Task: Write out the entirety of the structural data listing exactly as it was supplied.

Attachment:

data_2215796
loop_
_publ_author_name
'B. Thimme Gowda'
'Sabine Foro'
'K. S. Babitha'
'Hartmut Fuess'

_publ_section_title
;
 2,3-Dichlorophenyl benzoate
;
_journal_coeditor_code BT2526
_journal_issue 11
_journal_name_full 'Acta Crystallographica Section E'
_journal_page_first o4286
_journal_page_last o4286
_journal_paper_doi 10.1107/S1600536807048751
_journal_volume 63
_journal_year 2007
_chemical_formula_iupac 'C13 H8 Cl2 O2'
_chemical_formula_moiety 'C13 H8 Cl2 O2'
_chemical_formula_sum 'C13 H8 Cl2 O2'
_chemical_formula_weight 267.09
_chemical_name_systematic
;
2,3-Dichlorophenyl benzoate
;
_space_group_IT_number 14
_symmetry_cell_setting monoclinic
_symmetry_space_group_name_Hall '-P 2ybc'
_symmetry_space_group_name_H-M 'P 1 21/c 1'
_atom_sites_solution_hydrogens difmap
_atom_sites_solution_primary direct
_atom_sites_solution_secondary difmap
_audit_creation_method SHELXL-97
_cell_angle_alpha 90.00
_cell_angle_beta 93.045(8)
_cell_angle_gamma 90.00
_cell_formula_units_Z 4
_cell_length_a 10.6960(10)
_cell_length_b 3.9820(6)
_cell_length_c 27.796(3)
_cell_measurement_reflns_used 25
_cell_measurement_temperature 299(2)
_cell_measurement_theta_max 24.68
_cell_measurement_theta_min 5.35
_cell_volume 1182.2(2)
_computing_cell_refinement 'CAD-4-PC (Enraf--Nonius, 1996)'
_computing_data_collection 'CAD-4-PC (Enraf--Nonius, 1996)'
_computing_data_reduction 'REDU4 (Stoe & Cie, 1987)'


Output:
data_2215796
loop_
_publ_author_name
'B. Thimme Gowda'
'Sabine Foro'
'K. S. Babitha'
'Hartmut Fuess'

_publ_section_title
;
 2,3-Dichlorophenyl benzoate
;
_journal_coeditor_code BT2526
_journal_issue 11
_journal_name_full 'Acta Crystallographica Section E'
_journal_page_first o4286
_journal_page_last o4286
_journal_paper_doi 10.1107/S1600536807048751
_journal_volume 63
_journal_year 2007
_chemical_formula_iupac 'C13 H8 Cl2 O2'
_chemical_formula_moiety 'C13 H8 Cl2 O2'
_chemical_formula_sum 'C13 H8 Cl2 O2'
_chemical_formula_weight 267.09
_chemical_name_systematic
;
2,3-Dichlorophenyl benzoate
;
_space_group_IT_number 14
_symmetry_cell_setting monoclinic
_symmetry_space_group_name_Hall '-P 2ybc'
_symmetry_space_group_name_H-M 'P 1 21/c 1'
_atom_sites_solution_hydrogens difmap
_atom_sites_solution_primary direct
_atom_sites_solution_secondary difmap
_audit_creation_method SHELXL-97
_cell_angle_alpha 90.00
_cell_angle_beta 93.045(8)
_cell_angle_gamma 90.00
_cell_formula_units_Z 4
_cell_length_a 10.6960(10)
_cell_length_b 3.9820(6)
_cell_length_c 27.796(3)
_cell_measurement_reflns_used 25
_cell_measurement_temperature 299(2)
_cell_measurement_theta_max 24.68
_cell_measurement_theta_min 5.35
_cell_volume 1182.2(2)
_computing_cell_refinement 'CAD-4-PC (Enraf--Nonius, 1996)'
_computing_data_collection 'CAD-4-PC (Enraf--Nonius, 1996)'
_computing_data_reduction 'REDU4 (Stoe & Cie, 1987)'